Nicholas Janzen, NRL.com
For powerhouse Roosters forward Frank-Paul Nuuausala, a recent two-year contract extension, tying him to the club until the end of 2015, is as much about providing payback as it is earning a pay cheque. Without the intervention of the Bondi-based club, Nuuausala says ahead of his side’s blockbuster clash with Cronulla on Saturday night, he could very well be behind bars.
“The reason why I stayed here is because when I came over from New Zealand I was 18 and they gave me a chance,” Frank-Paul, discarded by then-Warriors coach Ivan Cleary, tells NRL.com.
“I got caught up in the wrong crowd – in my neighbourhood, I grew up in South Auckland, we’ve got a stigma about gangs, we’re not a rich community, our education’s not that good and the only path I was leading into was being a gangster or living off the dole.
“The Roosters brought me over here – I struggled for two or three years, had a chip on my shoulder… it took me three or four years to snap out of it and finally just turn my career and my life around.”
Now a part of the leadership group at the Roosters and, as he freely admits, a better person on and off the field, Frank-Paul ‘The Wrecking Ball’ feels he owes the club a debt of gratitude – in particular assistant coach and former back-rower Craig Fitzgibbon.
“In 2009 ‘Fitzy’ took me underneath his wing and said ‘Come follow me, I’ll look after you’,” Nuuausala, whose parents live in Samoa on a banana and taro plantation, says.
“Fitzy showed me it’s alright to talk to people, open up and show your feelings – you can’t be the hard one all the time. Eventually over time I learnt to trust people and talk more. I hardly talk but if I need to say something I’ll do it.
“If you talk to people around the club, I used to have a bad attitude and I wouldn’t open up. I wouldn’t open up to you now if you’d have seen me a few years ago. It was just taking an opportunity and it just changed my life. I could’ve been in a jail cell or just be bumming and drinking at home.
“I won’t forget my roots in South Auckland and New Zealand, but the Roosters and Australia are my home now and I love this place. It means a lot to me because I came over as a kid and now I’m becoming a man.”
An intensely tough character on the field, Nuuausala says the most difficult part of his life at present isn’t taking on a big opposition pack or the thought of embarking on another arduous pre-season at Bondi Junction. He, however, chokes back tears at the mention of his family across the ditch, particularly his wheelchair-bound brother, John.
“I’ve got seven sisters and five brothers – there are 13 of us – and they’re a big part of me. It’s always hard but that’s my motivation, keeping them proud and making sure I’m not letting them down,” Nuuausala, whose family-dedicated tattoos adorn his body, says.
“They’re always in the back of my head. It’s hard, I call [Sydney] home but I visit them twice or three times a year – as much as I can… I miss them but I feel safer here and my head’s always screwed on while I’m here.
“I wish I could bring my little brother over who’s in a wheelchair but he needs a carer. Hopefully I can find a house that doesn’t have stairs – I’m looking for a place this year that’s level so he can come visit Australia for the first time in his life.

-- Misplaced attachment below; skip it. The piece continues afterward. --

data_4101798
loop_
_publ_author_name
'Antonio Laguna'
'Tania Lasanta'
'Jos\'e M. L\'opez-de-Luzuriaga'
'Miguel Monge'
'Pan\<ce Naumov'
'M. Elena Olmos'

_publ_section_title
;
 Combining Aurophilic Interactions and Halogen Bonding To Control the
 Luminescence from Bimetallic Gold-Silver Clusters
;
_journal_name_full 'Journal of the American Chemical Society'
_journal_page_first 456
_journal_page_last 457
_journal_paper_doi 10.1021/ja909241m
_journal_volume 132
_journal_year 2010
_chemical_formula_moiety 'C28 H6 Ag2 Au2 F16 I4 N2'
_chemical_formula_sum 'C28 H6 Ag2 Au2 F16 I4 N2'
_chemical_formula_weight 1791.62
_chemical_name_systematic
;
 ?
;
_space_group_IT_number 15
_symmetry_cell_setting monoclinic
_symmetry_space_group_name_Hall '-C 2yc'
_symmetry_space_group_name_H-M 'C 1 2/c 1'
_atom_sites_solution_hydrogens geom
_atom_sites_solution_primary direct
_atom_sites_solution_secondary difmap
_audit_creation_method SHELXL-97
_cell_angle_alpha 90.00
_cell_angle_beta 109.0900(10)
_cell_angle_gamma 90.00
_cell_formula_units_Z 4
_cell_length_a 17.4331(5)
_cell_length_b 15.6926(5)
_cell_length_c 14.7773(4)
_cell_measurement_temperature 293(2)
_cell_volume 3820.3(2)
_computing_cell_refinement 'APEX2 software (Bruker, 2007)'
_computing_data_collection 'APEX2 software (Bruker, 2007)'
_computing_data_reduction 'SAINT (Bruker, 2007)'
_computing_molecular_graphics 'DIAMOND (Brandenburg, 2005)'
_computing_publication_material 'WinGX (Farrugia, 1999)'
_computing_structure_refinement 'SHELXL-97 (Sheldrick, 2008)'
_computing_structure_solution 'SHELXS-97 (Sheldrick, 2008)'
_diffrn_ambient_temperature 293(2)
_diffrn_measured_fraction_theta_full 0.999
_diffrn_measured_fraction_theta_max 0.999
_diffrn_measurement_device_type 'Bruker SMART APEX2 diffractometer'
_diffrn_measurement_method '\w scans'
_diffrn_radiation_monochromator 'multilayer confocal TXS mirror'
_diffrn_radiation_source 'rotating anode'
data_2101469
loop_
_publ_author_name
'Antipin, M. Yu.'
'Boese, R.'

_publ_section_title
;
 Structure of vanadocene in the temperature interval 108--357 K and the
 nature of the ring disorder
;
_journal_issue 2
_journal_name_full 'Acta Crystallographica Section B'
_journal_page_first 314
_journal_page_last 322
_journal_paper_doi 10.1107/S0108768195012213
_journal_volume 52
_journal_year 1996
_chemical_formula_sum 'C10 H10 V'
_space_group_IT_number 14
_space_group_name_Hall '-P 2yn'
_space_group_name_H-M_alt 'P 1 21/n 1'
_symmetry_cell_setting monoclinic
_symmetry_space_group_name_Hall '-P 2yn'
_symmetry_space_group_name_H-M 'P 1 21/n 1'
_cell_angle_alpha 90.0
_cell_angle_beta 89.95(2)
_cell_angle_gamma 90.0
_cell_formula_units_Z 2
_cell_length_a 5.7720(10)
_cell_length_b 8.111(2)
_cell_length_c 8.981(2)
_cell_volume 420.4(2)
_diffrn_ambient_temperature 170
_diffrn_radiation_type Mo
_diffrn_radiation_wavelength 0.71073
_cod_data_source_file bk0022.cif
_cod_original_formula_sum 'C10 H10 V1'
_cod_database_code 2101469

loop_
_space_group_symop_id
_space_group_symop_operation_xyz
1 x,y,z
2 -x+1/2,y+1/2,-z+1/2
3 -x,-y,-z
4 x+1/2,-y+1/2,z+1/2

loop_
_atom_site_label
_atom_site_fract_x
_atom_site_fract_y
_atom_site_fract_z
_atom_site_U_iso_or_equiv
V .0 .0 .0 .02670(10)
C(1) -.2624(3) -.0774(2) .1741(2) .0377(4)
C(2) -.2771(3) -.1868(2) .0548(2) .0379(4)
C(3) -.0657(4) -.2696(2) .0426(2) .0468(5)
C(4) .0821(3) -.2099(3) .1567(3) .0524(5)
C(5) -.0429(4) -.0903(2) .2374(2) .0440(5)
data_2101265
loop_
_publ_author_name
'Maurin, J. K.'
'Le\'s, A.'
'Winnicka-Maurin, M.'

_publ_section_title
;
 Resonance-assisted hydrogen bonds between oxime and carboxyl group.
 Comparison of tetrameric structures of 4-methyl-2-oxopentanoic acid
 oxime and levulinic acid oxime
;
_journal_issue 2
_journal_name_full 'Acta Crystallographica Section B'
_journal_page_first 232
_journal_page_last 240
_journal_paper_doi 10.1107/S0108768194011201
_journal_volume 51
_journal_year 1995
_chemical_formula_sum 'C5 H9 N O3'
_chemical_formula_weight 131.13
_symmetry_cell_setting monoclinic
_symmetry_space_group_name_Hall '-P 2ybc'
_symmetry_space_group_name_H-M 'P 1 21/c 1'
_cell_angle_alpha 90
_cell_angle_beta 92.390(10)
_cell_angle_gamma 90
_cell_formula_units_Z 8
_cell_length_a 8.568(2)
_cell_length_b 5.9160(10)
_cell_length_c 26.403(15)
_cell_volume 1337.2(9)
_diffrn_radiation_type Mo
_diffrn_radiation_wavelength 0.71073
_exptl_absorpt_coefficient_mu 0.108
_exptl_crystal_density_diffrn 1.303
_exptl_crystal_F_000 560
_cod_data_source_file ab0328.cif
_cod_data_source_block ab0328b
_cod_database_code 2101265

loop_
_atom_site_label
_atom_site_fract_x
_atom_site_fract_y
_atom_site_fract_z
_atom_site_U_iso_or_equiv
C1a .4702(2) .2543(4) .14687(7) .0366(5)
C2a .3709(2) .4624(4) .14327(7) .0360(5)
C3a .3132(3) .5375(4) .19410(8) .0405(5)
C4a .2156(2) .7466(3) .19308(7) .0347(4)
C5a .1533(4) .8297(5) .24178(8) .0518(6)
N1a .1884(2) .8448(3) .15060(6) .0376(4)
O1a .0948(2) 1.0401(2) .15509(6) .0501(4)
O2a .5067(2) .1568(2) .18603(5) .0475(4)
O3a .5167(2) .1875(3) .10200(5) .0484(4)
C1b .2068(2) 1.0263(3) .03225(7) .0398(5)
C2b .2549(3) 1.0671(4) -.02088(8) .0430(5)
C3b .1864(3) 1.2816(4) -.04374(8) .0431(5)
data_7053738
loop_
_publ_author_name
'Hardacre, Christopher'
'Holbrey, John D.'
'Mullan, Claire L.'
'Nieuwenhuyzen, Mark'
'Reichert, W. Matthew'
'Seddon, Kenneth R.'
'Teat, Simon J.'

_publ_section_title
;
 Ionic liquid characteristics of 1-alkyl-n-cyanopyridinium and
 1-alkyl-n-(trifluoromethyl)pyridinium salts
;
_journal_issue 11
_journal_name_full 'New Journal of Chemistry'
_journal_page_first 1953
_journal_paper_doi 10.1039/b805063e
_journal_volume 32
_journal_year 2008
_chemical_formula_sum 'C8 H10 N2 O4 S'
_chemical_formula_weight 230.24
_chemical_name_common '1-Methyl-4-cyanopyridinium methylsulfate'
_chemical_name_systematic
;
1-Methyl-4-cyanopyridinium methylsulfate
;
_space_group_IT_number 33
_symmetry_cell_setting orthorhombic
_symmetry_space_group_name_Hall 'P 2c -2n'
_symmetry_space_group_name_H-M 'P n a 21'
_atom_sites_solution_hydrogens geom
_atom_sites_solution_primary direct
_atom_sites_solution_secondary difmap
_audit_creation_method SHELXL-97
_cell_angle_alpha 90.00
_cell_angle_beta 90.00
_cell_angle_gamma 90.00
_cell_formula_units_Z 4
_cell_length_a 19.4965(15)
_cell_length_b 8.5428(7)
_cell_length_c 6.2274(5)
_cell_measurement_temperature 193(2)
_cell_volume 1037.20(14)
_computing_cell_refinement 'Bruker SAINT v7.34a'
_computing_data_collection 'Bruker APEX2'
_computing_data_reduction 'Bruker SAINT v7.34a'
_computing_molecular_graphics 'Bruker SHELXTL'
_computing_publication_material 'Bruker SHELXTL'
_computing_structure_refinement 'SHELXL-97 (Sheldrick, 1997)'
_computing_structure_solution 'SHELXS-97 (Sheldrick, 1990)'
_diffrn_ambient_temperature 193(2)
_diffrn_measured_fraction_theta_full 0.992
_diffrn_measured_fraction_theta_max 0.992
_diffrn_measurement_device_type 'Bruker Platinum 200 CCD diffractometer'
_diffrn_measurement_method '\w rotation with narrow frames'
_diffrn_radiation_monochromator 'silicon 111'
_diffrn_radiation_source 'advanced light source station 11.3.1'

“In 2011 I went home and they said he was in intensive care. He was just kicking with my nephew and he slipped and his disc in his back just slipped. The next two weeks he didn’t feel his legs then he called my mum and I saw him in intensive care, they had to rush him in and operate on him and they said he died for 30 minutes – he died for 30 minutes and he came back. I told him to fight for me because I don’t want him to leave. I’m thankful he’s still alive.
“I can’t take things for granted, just like walking or going to the toilet. That’s in the back of my head and my motivation too – I wouldn’t wish what happened to him on my worst enemy. I get teary just thinking about it.”
This year, Nuuausala’s using all that motivation and his undoubted talent to have arguably his best season on the field in years. After debuting as a front-rower in 2007, Frank-Paul is now mostly a back-rower – and his stats (three line-break assists, two try assists and 74 metres per game) show he’s complementing his committed running with creative ball play. He mightn’t be attracting the headlines of Sonny Bill Williams, but rest assured Nuuausala’s a big part of the Roosters’ success so far this season, too. Currently second on the ladder, Nuuausala’s high-flying Chooks are strong challengers for the 2013 title.
This week, though, the in-form Cronulla Sharks are between them and two more competition points – and Frank-Paul is wary.
“We always have tough games with the Sharkies… they’re a tough team and they always play well against us,” he says.
“We just need to come into the game with a good attitude and stick with what we’ve been working at – being consistent with our attack and ‘D’ – and hopefully get the win, but I know the Sharks will be up for it. And they’ve got an awesome forward pack, too.
“I’m just incredibly grateful to be a part of this great Roosters club and get a second chance.
“Talent doesn’t get you far – being successful in life is all about hard work.”